Why DaMarcus, Cuauhtemoc and Hidetoshi are upstaging bigger names
Tuesday June 18, 2002
The World Cup does funny things to people. Take the reaction in some
quarters to the departure of so many favourites from the tournament.
If Manchester United and Arsenal were both beaten by lower-division
opponents in the third round of the FA Cup would the pundits fret that
we would not see more of Henry and Beckham in the latter stages?
Of course not. In domestic football such upsets are taken as part of
the romance of the Cup, and if Rochdale and Carlisle can have romance
so, surely, can Denmark and Sweden.
Apparently not. The keening for the fallen greats that filled the
sports sections at the weekend was loud enough to rattle the windows.
Their departure has, it seems, drawn the magic from the competition
and left us all bereft.
Who would you rather see in the quarter-finals of the World Cup: Rui
Costa or Landon Donovan? The answer, you might think, is that it
depends where your sympathies lie. Doubtless there are people who are
pleased that Raul and Gaizka Mendieta will, in the parlance of the
star-worshippers, "grace the quarter-finals with their presence"
instead of Kevin Kilbane and Mark Kinsella, but I doubt you will find
many of them in Dublin.
It's simply a question of perspective. Belgium, routinely used as the
epitome of dour northern European-ness by English pundits keen to show
why it would have been better for us all if Argentina had progressed,
actually scored three times as many goals in the group stage as
England. One man's efficient result-grabbers are another's dull
The notion that the progress of the giants guarantees quality,
meanwhile, is patent nonsense. France 98 was as shock-free as an
episode of The Waltons and I know which tournament I'd rather be
As for the departing stars, with the exception of the injured Zinedine
Zidane, it's hard to have much sympathy or regret. They are out
because they didn't do what they are paid to do - dominate games. It
is hard to imagine, for example, that Diego Maradona, a man who cared
to the point of mania, would have let Argentina play in the half-baked
way they did for the first hour against England.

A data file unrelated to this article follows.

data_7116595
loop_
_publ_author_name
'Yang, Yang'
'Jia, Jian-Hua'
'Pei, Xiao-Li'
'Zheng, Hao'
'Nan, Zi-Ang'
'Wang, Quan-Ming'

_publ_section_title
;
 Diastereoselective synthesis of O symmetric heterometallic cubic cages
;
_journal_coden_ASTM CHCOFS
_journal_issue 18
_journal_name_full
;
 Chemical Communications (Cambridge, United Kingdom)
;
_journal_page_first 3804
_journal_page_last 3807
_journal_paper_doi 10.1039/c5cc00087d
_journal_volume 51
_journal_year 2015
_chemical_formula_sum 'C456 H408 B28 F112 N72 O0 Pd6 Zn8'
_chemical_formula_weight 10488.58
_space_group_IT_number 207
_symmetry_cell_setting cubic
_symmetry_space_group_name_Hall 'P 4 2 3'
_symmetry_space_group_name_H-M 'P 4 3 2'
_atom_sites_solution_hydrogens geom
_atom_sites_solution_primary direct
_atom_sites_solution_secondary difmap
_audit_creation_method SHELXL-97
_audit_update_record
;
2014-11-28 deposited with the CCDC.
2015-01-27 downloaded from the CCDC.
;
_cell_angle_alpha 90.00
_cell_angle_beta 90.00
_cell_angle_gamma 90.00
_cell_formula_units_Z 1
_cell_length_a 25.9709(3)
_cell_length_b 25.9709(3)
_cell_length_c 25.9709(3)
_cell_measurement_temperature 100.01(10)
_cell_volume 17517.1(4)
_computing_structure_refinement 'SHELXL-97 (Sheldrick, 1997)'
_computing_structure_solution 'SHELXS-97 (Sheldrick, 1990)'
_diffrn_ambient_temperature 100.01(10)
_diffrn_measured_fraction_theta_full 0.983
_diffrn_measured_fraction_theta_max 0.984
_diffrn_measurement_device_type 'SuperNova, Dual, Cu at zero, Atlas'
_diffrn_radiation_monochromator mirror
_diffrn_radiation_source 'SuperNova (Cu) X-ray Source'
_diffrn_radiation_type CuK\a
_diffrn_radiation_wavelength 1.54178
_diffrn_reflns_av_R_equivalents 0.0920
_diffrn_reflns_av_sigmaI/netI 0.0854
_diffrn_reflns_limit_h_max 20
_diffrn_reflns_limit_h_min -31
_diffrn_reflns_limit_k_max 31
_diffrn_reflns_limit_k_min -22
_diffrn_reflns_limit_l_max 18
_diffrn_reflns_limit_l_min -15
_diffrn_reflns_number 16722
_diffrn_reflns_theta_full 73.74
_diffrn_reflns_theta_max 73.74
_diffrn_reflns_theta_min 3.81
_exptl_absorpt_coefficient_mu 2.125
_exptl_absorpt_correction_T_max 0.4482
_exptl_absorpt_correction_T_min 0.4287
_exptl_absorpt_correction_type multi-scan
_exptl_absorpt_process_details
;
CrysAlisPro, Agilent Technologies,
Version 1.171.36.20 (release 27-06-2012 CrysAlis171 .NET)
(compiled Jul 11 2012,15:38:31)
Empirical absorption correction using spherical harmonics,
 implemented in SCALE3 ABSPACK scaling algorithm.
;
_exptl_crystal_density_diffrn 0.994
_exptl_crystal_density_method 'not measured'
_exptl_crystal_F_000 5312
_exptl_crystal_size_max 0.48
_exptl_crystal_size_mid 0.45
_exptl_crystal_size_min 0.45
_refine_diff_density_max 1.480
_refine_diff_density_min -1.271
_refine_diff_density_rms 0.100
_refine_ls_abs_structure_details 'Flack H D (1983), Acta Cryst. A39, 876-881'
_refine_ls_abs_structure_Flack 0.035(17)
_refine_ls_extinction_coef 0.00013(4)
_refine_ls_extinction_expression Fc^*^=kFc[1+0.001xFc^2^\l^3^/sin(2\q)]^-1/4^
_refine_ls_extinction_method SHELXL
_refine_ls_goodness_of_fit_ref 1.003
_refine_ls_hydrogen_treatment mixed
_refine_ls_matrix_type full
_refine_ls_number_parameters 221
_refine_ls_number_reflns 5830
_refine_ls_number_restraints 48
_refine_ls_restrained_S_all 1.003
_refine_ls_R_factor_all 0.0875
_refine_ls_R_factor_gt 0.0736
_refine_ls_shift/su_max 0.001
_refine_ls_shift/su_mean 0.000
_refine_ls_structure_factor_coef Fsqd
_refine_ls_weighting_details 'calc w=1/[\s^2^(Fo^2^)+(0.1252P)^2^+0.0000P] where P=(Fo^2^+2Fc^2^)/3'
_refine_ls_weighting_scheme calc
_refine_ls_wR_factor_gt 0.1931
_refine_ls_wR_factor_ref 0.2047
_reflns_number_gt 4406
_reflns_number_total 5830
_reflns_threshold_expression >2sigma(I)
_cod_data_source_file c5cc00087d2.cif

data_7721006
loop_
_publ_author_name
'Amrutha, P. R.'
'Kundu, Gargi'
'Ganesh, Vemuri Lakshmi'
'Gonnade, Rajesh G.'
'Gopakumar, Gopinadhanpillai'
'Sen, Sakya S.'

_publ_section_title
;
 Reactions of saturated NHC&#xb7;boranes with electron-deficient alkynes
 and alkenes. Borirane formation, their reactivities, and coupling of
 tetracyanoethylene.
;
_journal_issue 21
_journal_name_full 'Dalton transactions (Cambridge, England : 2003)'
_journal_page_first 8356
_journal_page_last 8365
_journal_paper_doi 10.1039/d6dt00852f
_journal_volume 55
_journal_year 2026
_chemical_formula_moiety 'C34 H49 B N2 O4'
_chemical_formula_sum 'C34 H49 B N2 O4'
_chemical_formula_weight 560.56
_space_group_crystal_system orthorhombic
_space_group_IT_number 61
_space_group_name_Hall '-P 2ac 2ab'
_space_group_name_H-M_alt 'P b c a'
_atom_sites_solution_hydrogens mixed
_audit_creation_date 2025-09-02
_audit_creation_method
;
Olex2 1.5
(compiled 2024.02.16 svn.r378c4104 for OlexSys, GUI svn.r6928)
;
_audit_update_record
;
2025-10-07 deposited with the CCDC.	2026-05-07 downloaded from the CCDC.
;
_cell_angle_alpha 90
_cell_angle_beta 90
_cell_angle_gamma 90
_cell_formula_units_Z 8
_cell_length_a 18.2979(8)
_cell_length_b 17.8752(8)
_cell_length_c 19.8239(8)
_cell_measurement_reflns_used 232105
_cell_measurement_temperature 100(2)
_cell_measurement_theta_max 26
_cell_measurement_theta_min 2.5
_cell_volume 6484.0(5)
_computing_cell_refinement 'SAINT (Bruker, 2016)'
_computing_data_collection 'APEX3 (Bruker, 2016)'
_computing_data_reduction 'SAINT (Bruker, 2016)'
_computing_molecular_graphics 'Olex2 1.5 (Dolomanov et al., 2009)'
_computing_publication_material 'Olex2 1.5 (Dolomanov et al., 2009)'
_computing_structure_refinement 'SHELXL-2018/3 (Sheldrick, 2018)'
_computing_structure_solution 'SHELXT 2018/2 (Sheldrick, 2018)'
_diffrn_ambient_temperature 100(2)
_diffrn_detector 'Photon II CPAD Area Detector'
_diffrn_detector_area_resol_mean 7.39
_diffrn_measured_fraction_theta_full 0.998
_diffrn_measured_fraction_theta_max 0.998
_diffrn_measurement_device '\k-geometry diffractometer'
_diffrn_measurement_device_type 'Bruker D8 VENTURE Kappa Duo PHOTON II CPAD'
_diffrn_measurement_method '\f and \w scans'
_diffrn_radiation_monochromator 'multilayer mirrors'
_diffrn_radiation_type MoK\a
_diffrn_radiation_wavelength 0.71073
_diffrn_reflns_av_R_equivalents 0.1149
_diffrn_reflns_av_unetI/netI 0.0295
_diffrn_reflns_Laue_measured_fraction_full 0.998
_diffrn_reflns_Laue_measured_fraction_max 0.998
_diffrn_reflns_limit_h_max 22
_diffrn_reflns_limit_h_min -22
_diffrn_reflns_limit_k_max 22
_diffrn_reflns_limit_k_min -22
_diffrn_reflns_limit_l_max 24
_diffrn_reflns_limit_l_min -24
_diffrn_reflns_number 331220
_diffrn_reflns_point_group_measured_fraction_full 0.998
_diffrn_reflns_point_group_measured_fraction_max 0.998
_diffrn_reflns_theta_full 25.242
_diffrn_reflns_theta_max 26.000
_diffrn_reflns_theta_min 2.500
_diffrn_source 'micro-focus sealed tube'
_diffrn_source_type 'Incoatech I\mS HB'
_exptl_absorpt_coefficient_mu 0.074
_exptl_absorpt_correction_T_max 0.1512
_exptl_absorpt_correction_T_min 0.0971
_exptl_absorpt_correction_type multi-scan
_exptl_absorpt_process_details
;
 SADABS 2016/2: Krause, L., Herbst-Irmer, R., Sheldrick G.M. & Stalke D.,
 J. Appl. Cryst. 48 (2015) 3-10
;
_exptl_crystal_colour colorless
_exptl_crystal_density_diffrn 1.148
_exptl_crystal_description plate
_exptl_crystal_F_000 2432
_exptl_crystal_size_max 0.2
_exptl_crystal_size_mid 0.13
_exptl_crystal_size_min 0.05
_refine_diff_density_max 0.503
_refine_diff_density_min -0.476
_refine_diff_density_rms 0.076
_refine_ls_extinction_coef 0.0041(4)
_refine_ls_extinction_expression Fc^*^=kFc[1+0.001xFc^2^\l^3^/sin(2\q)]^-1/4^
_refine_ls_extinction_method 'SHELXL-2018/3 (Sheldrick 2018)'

Franz Beckenbauer (as president of Bayern Munich, hardly neutral on
the subject) announced at the weekend that the failure of so many
great players to influence games was down to tiredness. The Kaiser was
concerned about the number of matches they are required to play,
though the enervating effect of celebrity may have taken just as much
of a toll on some of them.
Footballers nowadays are famous in a way that would have been
unimaginable even a decade ago. They are as feted as film stars, and
film stars tend to take unkindly to having their scenes stolen by
ratty-haired unknowns with spotty cheeks. Film stars, of course, have
stuntmen and body doubles to do the rough stuff for them. Footballers,
for the moment at least, don't.
If Luis Figo spent Portugal's brief spell in the competition looking
like he was disappointed not to be playing on an oil tanker with a
silver ball, a funky soundtrack and Eric Cantona as the referee, you
can take his point.
How much more fun it must be to do a few flicks and volleys for the
cameras than to be continually buffeted and harassed by a load of
sharp-elbowed Americans and Koreans who have never attended a movie
premier in their lives.
Anyone who had achieved the wealth these men have done would begin to
wonder what they were doing running about with Stig Tofting and Thomas
Gravesen booting their ankles. To do otherwise would reflect a
dullness of the imagination - like those people who win a rollover
jackpot on the lottery and then declare that they intend to go on
working in the dry-cleaning business.
Johan Cruyff, a trendsetter in so many ways, signalled as much when he
refused to travel to Argentina for the 1978 World Cup. In Cruyff's
coldly logical assessment the financial rewards simply weren't worth
the risk to his health and the disruption it caused to his family.
After this World Cup I suspect other stars, urged on by their clubs,
may follow his lead.
It will be disappointing when they do, but better than watching
players, like ageing rock stars on one final tour, simply going
through motions. Many of the outsiders - Senegal stand out - and some
of the established performers - Ronaldo, for example - play like they
love football. Unfortunately many of those who have gone played like
they loved only themselves.